“May the force be with you.”
─General Dodonna, Star Wars
The Charioteer is no lily-livered coachman. Historically, chariot races were similar to gladiatorial events—even the act of handling a two-horse run placed its driver at great risk, if he could not maintain control over them. Chariots driving at high speeds were fair game for sabotage during the races, always running the risk of being torn apart.
From these inevitable dangers and the necessary hard-earned valor to steer through them evolved a deep psychological need for appreciation, validation, and celebration. Therefore the chariot also became a symbol of celebrated victory in Rome, where heroes returned from war and rode through the city streets in an honorary procession among paparazzi. These parades and ceremonies became part of our time-honored culture, even today—another way of showing public appreciation and honoring our charioteers.
Symbolically therefore The Chariot came to mean incredible acts of will, control, and authority—the kind of discipline that ultimately needs no reins, but maintains all things with sheer force of mind. This level of control required eyes on the prize with no distraction—the ultimate focus.
The Chariot also came to symbolize a type of competitiveness that wins or achieves success. Most scholars agree that The Chariot probably has its roots in Plato’s Phaedrus, where he writes that the mind is a chariot drawn by two horses—one black, and one white. In his analogy, the ego (the black horse) in the earth plane remains ever present and functional in its own right, to be controlled and reined no more or no less than the white horse (higher consciousness).
In the Rider-Waite art, the horses were replaced by Sphinxes, beasts with several times more power, and no more reconciled to each other than the original horses. This is usually seen as the heads or bodies of creatures turning away from each other. The Charioteer was required to exercise hard control over these two forces of the psyche that, while not literally knocking heads, were well set on steering his carriage in opposite directions. This at the very least represents the dualities, complications, and contradictions of life.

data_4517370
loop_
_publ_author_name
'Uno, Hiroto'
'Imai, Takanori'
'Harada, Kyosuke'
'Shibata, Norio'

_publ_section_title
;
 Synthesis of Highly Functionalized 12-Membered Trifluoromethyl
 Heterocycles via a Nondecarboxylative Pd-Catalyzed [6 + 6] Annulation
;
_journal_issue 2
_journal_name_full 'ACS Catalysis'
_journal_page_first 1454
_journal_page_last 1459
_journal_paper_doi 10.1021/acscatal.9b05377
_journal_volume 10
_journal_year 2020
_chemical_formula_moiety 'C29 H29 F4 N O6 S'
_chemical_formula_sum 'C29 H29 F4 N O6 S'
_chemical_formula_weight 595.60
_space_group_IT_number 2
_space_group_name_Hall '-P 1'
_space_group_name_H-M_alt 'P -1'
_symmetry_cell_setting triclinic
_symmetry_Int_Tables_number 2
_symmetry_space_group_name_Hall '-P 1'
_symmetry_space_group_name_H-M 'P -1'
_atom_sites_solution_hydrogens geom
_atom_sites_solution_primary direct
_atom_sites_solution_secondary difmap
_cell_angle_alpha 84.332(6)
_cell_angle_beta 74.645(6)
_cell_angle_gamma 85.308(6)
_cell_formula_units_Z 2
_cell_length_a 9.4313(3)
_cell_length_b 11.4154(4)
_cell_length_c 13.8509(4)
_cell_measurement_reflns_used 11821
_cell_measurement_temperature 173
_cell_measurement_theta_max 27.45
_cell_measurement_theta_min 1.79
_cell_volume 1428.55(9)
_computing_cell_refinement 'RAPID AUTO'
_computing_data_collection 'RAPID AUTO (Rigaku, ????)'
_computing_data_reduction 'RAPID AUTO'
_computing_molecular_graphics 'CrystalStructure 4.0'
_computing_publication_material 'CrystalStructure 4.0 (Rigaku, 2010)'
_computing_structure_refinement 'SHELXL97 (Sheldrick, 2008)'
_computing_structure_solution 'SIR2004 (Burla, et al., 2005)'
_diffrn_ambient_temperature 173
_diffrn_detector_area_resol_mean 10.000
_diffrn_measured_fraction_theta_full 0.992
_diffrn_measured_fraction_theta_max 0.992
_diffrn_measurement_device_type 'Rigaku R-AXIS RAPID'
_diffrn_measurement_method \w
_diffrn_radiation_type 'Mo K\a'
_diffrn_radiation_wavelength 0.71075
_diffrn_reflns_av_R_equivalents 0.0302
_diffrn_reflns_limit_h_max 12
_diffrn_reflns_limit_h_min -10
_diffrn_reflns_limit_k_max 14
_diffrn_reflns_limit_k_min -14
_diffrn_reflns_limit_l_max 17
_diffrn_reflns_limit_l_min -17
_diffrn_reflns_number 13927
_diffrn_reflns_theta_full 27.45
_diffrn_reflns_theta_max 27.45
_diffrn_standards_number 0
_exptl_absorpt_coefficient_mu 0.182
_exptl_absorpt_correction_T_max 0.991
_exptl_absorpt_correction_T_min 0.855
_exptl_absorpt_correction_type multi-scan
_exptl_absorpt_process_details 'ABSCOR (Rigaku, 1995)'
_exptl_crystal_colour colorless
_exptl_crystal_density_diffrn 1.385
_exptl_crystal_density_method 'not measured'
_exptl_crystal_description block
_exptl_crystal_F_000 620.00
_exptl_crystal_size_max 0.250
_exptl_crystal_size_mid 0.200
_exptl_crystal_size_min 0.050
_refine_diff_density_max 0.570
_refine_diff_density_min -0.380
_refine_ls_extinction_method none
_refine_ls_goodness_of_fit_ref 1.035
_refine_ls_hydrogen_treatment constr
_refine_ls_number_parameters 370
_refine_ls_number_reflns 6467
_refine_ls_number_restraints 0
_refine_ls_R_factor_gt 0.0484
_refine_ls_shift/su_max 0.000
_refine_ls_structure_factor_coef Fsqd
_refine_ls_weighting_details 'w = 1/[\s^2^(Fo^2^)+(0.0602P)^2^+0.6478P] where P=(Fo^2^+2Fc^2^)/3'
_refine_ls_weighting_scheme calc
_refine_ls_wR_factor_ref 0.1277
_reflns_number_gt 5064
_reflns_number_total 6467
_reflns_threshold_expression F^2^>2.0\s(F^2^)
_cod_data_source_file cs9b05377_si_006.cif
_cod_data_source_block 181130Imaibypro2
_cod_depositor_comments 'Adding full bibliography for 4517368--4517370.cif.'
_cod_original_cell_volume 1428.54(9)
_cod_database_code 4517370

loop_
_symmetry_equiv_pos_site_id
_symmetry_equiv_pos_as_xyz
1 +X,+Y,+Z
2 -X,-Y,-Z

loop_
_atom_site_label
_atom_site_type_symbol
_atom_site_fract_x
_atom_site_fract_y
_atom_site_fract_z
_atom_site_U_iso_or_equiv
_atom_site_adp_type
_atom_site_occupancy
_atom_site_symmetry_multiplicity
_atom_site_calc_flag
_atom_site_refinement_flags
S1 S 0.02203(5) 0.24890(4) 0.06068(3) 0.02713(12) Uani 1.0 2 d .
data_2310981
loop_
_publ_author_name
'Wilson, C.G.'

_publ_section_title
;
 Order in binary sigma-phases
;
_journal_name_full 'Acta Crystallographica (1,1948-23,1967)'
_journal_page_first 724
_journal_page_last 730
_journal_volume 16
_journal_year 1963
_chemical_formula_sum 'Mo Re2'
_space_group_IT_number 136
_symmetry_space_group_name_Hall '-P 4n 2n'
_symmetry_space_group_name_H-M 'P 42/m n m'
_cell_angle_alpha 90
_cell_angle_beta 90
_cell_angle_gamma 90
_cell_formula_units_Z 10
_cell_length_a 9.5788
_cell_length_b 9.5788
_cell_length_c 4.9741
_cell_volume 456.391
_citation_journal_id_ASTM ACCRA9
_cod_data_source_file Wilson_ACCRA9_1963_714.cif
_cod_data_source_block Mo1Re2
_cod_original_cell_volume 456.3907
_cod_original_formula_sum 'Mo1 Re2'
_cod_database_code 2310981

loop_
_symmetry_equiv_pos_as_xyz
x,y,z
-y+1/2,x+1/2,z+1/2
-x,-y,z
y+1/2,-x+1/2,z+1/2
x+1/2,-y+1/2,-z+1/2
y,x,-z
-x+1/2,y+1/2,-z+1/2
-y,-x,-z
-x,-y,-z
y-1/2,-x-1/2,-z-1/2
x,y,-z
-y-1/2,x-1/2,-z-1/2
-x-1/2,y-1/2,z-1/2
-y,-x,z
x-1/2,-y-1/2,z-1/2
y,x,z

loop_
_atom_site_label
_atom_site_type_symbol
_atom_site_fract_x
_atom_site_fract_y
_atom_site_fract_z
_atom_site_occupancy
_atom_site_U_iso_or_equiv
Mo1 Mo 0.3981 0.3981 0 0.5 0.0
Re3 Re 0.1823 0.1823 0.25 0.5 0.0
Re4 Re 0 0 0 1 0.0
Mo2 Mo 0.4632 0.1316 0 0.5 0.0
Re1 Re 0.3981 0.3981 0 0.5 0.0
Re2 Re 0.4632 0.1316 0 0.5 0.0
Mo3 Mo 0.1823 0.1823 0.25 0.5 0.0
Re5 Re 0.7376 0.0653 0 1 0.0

Most tarot decks are quick to present a freeze frame of The Chariot. We do not really see the charioteer as if in motion, but stolid and stone-like, as if holding all things together by sheer force of consciousness. He wears the two lunar faces of the High Priest, Urin and Thummim, on his epaulets. In fact, many of the symbols he wears or carries seem to be a consolidation of all the previous cards. We might say that the charioteer, in order to be who he is, must contain all the characteristics of the previous symbols rolled into one.
It’s interesting to note that the charioteer does not ride into battle without an amulet. Above his shield is a winged orb. This winged disc was originally found on stelae, above temple gates in Egypt, dating from the Ptolemaic period. Its official name was Behdety, being associated with the god Behdety, which merged with the deity Horus to become Horus of Behdet. This was recorded in the ancient Book of the Dead after Horus defeated Set and was venerated as champion. The Behdety was also called the Great Flyer, symbolizing Divine protection of the king. Some say the winged orb represents the Divine, the true light in which humans form a brotherhood of government under the sun.
Winged sun discs also appeared in other ancient cultures: Sumerian, Assyrian and Hittite. While many other artifactual symbols exist in human culture, this particular symbol is one of the most ancient and frequently used in recorded human history.
Originally coined in Kung Fu and adopted by the US Marines, “Pain is fear leaving the body” is a motto that a charioteer might live by. The Chariot knows and creates achievement; but effort is expected, and a certain amount of struggle is required to triumph against the odds. It corresponds with the printed Hebrew letter Chet, the general meaning of the letter name being “fence.”
Perhaps the primary danger when setting out to achieve any lengthy, difficult endeavor is the inevitable building fence around one’s vulnerability, and in that sense cloaking one’s humanity. The potential victory of the Chariot does call for the checks and balances of accepting the potential of our human error. Through its discipline, pain, and perseverance, however, there is a promise of payoff. Forge ahead. Don’t give up.
“This, you see, is the hope that all mankind is to rest upon: this life force that stoops to serve the individual need, yet compresses itself further down to meet the very seedbed of all nature, and hence rises above all that matter would attempt to contain. It cannot be contained in any way, shape, or form, not within your body, nor mine, nor any of that which creeps and crawls the earth.”
Uncommon Tarot Meanings:
♠ Travel may be indicated
♣ Nostalgia about your hometown or making a home away from home
♥ Unexpected news by word of mouth
♦ A strong personality